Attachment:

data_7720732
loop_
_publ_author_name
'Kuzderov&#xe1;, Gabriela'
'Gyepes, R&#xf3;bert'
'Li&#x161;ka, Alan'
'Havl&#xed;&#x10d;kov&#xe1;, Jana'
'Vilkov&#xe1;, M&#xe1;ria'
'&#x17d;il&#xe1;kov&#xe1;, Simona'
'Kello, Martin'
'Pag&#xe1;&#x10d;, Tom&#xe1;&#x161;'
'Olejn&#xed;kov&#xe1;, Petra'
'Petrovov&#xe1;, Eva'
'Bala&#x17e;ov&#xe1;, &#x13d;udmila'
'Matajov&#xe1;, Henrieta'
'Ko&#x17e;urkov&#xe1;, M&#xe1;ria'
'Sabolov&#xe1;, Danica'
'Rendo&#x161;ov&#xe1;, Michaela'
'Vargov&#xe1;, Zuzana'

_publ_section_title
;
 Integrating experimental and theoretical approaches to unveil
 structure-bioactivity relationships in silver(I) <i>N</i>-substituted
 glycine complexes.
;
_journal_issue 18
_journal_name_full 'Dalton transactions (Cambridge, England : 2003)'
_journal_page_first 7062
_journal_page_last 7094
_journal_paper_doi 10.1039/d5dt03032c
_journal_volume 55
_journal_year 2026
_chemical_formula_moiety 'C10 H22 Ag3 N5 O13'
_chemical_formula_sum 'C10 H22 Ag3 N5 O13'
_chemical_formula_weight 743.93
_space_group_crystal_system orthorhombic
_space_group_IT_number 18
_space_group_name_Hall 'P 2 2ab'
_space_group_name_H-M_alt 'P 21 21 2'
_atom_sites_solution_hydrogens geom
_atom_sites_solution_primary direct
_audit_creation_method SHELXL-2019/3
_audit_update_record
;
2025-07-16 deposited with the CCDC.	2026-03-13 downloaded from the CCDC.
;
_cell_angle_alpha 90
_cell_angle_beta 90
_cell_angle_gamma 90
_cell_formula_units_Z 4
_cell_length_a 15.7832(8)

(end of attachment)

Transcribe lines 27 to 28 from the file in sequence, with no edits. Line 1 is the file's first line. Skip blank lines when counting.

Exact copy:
_journal_name_full 'Dalton transactions (Cambridge, England : 2003)'
_journal_page_first 7062